Some people may consider direct mail as an outdated way to market, focusing instead on the various digital marketing channels available today. Others erroneously think of it as expensive compared to email or other digital media.

The reality is, direct mail marketing is a tried-and-true marketing channel and there’s a reason high-tech companies like Google and Apple still use it. Direct mail gets your brand into your customers’ hands and produces fantastic results—as demonstrated by the data following these campaigns.

Direct mail marketing gives you lots of flexibility in the kind of prospects you can reach, the kind of sales material you can send them, and how you ask them to respond. But even with all that flexibility, a basic direct mail campaign always involves these three basic elements:

  1. Sending out sales material with a targeted message…
  2. To a select group of people…
  3. And asking them to do something very specific—a direct call to action that motivates and tells prospects how to respond.

Why is Direct Mail more effective than other forms of advertising?

There are a number of reasons why direct mail is still effective in today’s online-dominant environment. For one, a piece of direct mail is a physical, tactile object—it’s something someone interacts with. We tend to respond to things we touch and the physicality of direct mail is better at driving action for a simple reason—our brains are hard-wired to pay more attention to it.

Direct Mail is easier to understand, far more persuasive than digital media*

  • Its motivation response is 20% higher –even more-so if it appeals to senses beyond touch (scented inks!)
  • Direct mail is easier to understand – interestingly, 21% less mental effort is needed to process direct mail than digital media.

Direct Mail outperforms digital media in brand and offer recall

  • Consumers who received offline direct mail advertisements were able to recall 75% of the time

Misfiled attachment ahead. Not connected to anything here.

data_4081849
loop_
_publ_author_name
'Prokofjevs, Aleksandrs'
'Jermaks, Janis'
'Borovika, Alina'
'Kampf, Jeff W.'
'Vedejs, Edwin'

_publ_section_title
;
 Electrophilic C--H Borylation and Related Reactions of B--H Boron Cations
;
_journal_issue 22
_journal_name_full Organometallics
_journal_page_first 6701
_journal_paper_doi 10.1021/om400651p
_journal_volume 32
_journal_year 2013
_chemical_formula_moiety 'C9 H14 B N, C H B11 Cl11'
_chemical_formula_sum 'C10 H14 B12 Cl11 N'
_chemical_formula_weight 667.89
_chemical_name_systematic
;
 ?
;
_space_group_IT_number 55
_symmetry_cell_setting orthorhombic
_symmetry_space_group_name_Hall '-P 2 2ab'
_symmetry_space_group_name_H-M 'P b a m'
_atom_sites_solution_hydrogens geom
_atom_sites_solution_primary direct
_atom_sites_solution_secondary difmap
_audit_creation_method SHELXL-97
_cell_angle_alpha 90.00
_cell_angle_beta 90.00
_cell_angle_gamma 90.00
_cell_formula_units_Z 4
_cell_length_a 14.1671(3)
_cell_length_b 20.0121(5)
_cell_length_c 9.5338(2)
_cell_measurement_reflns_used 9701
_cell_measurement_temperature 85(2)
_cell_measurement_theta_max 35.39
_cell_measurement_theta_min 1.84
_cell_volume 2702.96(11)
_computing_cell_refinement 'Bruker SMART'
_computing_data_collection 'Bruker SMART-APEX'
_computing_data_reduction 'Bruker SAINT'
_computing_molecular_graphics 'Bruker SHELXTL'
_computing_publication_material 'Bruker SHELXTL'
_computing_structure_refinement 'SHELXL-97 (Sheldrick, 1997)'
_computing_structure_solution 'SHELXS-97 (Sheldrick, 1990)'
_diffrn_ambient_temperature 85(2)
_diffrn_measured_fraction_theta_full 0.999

• Consumers who viewed the same ads in digital formats were only able to recall 44% of the time

*Source: Canada Post Corporation / True Impact Marketing: Understanding the Impact of Physical Communications through Neuroscience, February 2015

How does Direct Mail work to engage customers in other channels?

Direct mail delivers. Not just on its own, but especially as part of a mutli-channel campaign. Consumers may typically purchase online or in stores, but more often than not, they are motivated to do so because they receive meaningful direct mail pieces—often printed catalogues that contain content that is reflective of their lifestyles, interests, locations, and previous purchases.

Direct Mail’s combination effects: A one-two punch that drives action

  • Integrating direct mail and digital campaigns created 10% higher brand recall and 5% more arousal than single media campaigns.
  • Consumers brains paid 39% more attention to integrated direct mail and digital campaigns than to single-media digital campaigns.

The clear takeaway here is that adding direct mail to a digital advertising campaign brings greater attention, heightened emotional engagement and stronger brand recall.

Sequencing effects: Order can make a difference

  • Consumers had a 40% higher brand recall when direct mail followed email.
  • Arousal peaked 26% higher than other campaign mixes when direct mail followed display.

In summary, arousal peaks in campaigns where direct mail follows display. Motivation peaks in campaigns where direct mail follows pre-roll. Brand recall peaks in campaigns where direct mail follows email.

From Millennials to Boomers, when consumers get mail that’s relevant to them, they welcome it into their home. Direct mail is noticed, opened, read, kept, shared and displayed—meaning that your message and brand is engaged with many times, for long-lasting impact.

Let the experts at Hemlock Harling show you how to use the proven physical attributes of direct mail to deliver your message to the desired recipient as quickly, effectively, and inexpensively as possible.

*Source: Canada Post Corporation: Breaking Through the Noise (2015).  A Bias for Action (2015).